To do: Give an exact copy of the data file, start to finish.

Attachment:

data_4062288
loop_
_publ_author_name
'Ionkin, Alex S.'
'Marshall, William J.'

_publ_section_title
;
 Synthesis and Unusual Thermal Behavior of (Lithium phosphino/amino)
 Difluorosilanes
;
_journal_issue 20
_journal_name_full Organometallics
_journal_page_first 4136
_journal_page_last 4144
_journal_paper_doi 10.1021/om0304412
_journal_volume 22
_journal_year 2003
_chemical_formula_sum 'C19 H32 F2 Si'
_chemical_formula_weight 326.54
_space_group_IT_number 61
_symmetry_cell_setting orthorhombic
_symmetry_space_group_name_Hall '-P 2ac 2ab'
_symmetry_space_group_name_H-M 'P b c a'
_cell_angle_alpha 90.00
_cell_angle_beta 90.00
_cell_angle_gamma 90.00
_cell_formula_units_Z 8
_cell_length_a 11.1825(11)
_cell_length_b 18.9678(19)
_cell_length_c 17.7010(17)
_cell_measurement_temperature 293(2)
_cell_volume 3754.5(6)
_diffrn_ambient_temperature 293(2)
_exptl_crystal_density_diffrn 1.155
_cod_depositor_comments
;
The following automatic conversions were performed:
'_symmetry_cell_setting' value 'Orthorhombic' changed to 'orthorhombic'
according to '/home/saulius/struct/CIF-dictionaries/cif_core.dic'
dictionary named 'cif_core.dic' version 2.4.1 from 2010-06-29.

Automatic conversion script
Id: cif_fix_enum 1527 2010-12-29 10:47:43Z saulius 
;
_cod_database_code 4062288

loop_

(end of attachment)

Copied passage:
data_4062288
loop_
_publ_author_name
'Ionkin, Alex S.'
'Marshall, William J.'

_publ_section_title
;
 Synthesis and Unusual Thermal Behavior of (Lithium phosphino/amino)
 Difluorosilanes
;
_journal_issue 20
_journal_name_full Organometallics
_journal_page_first 4136
_journal_page_last 4144
_journal_paper_doi 10.1021/om0304412
_journal_volume 22
_journal_year 2003
_chemical_formula_sum 'C19 H32 F2 Si'
_chemical_formula_weight 326.54
_space_group_IT_number 61
_symmetry_cell_setting orthorhombic
_symmetry_space_group_name_Hall '-P 2ac 2ab'
_symmetry_space_group_name_H-M 'P b c a'
_cell_angle_alpha 90.00
_cell_angle_beta 90.00
_cell_angle_gamma 90.00
_cell_formula_units_Z 8
_cell_length_a 11.1825(11)
_cell_length_b 18.9678(19)
_cell_length_c 17.7010(17)
_cell_measurement_temperature 293(2)
_cell_volume 3754.5(6)
_diffrn_ambient_temperature 293(2)
_exptl_crystal_density_diffrn 1.155
_cod_depositor_comments
;
The following automatic conversions were performed:
'_symmetry_cell_setting' value 'Orthorhombic' changed to 'orthorhombic'
according to '/home/saulius/struct/CIF-dictionaries/cif_core.dic'
dictionary named 'cif_core.dic' version 2.4.1 from 2010-06-29.

Automatic conversion script
Id: cif_fix_enum 1527 2010-12-29 10:47:43Z saulius 
;
_cod_database_code 4062288

loop_